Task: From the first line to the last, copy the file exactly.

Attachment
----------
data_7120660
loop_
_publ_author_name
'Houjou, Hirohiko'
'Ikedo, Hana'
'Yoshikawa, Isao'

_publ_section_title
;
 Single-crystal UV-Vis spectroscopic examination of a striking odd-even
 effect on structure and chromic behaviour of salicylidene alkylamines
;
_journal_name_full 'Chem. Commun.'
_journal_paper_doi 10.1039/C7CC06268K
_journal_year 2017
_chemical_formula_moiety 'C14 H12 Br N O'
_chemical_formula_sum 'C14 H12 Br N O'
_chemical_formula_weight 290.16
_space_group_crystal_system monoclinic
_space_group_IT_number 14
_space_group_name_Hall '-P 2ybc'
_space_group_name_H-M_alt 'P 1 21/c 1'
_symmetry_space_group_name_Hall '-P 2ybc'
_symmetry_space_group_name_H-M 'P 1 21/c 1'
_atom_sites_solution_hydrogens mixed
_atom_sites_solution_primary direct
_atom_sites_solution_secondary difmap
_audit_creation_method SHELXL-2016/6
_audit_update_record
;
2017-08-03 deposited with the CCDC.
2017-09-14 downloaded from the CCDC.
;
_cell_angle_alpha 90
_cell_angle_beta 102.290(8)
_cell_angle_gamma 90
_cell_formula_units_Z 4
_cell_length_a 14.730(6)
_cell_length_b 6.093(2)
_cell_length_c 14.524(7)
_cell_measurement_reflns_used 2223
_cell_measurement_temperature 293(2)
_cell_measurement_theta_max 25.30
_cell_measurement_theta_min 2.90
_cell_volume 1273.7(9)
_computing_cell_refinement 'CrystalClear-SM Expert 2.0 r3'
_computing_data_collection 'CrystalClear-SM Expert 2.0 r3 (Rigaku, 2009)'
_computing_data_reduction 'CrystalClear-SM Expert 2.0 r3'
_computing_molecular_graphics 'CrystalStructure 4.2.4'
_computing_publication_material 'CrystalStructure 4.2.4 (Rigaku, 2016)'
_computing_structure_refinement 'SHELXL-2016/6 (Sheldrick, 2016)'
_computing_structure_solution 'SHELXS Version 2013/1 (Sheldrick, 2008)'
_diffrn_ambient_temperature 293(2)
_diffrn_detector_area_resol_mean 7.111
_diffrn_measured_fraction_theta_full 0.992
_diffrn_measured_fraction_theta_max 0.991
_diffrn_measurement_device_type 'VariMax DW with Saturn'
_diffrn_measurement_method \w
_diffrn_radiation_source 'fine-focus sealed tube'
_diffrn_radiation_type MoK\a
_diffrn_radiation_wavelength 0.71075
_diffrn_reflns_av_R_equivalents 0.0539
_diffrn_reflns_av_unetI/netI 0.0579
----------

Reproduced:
data_7120660
loop_
_publ_author_name
'Houjou, Hirohiko'
'Ikedo, Hana'
'Yoshikawa, Isao'

_publ_section_title
;
 Single-crystal UV-Vis spectroscopic examination of a striking odd-even
 effect on structure and chromic behaviour of salicylidene alkylamines
;
_journal_name_full 'Chem. Commun.'
_journal_paper_doi 10.1039/C7CC06268K
_journal_year 2017
_chemical_formula_moiety 'C14 H12 Br N O'
_chemical_formula_sum 'C14 H12 Br N O'
_chemical_formula_weight 290.16
_space_group_crystal_system monoclinic
_space_group_IT_number 14
_space_group_name_Hall '-P 2ybc'
_space_group_name_H-M_alt 'P 1 21/c 1'
_symmetry_space_group_name_Hall '-P 2ybc'
_symmetry_space_group_name_H-M 'P 1 21/c 1'
_atom_sites_solution_hydrogens mixed
_atom_sites_solution_primary direct
_atom_sites_solution_secondary difmap
_audit_creation_method SHELXL-2016/6
_audit_update_record
;
2017-08-03 deposited with the CCDC.
2017-09-14 downloaded from the CCDC.
;
_cell_angle_alpha 90
_cell_angle_beta 102.290(8)
_cell_angle_gamma 90
_cell_formula_units_Z 4
_cell_length_a 14.730(6)
_cell_length_b 6.093(2)
_cell_length_c 14.524(7)
_cell_measurement_reflns_used 2223
_cell_measurement_temperature 293(2)
_cell_measurement_theta_max 25.30
_cell_measurement_theta_min 2.90
_cell_volume 1273.7(9)
_computing_cell_refinement 'CrystalClear-SM Expert 2.0 r3'
_computing_data_collection 'CrystalClear-SM Expert 2.0 r3 (Rigaku, 2009)'
_computing_data_reduction 'CrystalClear-SM Expert 2.0 r3'
_computing_molecular_graphics 'CrystalStructure 4.2.4'
_computing_publication_material 'CrystalStructure 4.2.4 (Rigaku, 2016)'
_computing_structure_refinement 'SHELXL-2016/6 (Sheldrick, 2016)'
_computing_structure_solution 'SHELXS Version 2013/1 (Sheldrick, 2008)'
_diffrn_ambient_temperature 293(2)
_diffrn_detector_area_resol_mean 7.111
_diffrn_measured_fraction_theta_full 0.992
_diffrn_measured_fraction_theta_max 0.991
_diffrn_measurement_device_type 'VariMax DW with Saturn'
_diffrn_measurement_method \w
_diffrn_radiation_source 'fine-focus sealed tube'
_diffrn_radiation_type MoK\a
_diffrn_radiation_wavelength 0.71075
_diffrn_reflns_av_R_equivalents 0.0539
_diffrn_reflns_av_unetI/netI 0.0579